The Gambler’s Fallacy leads to the financial ruin of a lot of gamblers. To be successful in gambling, gamblers need to have faith in a branch of mathematics called probability. Probability is the study of chance and it has a strong correlation to gaming. As a matter of fact, the study of probability was started by mathematicians who were gamblers.

So What is the Gamblers Fallacy?

The Gambler’s Fallacy is the belief that if something happens more frequently in a certain period of time, then it will happen less frequently in a following period of time. The classic example used to explain the fallacy is the toss of a two-sided coin. The fallacy states that if the coin lands heads up 10 times in a row then it must be time for it to land tails. People reason the coin will land tails because it landed heads so many times before. There is no mathematical or scientific proof to support the theory.

What is Statistical Independence?

Independent events are similar events that don’t affect each other. So when you are flipping coins, the first flip has no bearing on the second flip, or on the twentieth flip. It’s similar to gambling, multiple rolls of dice are independent of each of other. Likewise, multiple spins of a roulette table are independent. If you roll a seven with two dice then you are just as likely to roll a seven again the next throw, because the first throw doesn’t affect the second.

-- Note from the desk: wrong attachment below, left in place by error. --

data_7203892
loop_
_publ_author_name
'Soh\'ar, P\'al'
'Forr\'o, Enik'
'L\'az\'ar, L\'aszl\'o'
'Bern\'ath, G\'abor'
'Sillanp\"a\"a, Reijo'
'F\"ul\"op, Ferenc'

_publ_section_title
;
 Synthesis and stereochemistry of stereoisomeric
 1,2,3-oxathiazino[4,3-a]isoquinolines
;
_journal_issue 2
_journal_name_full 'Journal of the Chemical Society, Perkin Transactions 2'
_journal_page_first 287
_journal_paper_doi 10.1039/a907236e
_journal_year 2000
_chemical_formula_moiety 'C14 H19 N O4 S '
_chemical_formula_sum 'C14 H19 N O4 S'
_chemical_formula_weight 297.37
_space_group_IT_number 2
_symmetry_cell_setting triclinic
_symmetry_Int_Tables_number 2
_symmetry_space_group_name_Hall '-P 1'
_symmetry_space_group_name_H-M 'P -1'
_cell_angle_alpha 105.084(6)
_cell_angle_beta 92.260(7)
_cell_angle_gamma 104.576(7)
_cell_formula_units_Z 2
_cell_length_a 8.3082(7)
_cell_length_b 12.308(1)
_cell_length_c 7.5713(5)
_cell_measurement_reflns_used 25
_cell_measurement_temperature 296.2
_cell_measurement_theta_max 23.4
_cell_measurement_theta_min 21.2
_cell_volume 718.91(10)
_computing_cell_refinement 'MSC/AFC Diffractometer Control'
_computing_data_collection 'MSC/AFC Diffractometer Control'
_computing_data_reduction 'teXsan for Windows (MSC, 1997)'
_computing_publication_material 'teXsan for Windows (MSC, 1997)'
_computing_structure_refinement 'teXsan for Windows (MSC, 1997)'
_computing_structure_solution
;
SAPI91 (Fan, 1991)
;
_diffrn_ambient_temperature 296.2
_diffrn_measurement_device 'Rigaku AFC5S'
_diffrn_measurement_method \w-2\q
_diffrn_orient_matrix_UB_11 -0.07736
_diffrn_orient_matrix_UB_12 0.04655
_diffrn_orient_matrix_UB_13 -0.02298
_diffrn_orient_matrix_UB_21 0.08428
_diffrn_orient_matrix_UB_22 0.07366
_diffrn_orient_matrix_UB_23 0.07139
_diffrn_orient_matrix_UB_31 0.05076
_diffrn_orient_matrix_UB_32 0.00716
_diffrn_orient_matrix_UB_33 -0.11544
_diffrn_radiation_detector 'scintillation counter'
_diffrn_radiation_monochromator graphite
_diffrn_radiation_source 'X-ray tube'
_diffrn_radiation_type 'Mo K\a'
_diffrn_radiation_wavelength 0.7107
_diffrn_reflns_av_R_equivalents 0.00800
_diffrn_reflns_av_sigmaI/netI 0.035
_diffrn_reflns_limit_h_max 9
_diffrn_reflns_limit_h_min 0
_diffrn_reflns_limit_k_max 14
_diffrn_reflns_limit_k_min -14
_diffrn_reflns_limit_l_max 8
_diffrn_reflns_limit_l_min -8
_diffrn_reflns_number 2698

How Does This Apply to Gambling?

When you are gambling during games of chance, like roulette or craps, each spin of the table or throw of the dice won’t change the outcome of future events. During roulette, if a 9 comes up, it has the exact same chance of coming up again during the next spin. With dice, if 9 lands 9 times in a row, it’s still as likely to land 9 on the tenth time as it did the first time.

Reverse Gambler’s Fallacy

The reverse of the Gambler’s Fallacy is the belief that since an outcome occurred it is less like to occur in the future. So, some people won’t play the same lottery numbers that were recently chosen because they believe that number is “used up”, and won’t reoccur. But a legitimate lottery chooses its numbers randomly, one choice one day has no effect on future choices.

The Answer Is the Study of Probability

To gain a real understanding of the Gambler’s Fallacy, I encourage you to read a book or two about probability. You’ll see how the fallacy is wrong, and learn about many other myths of gambling.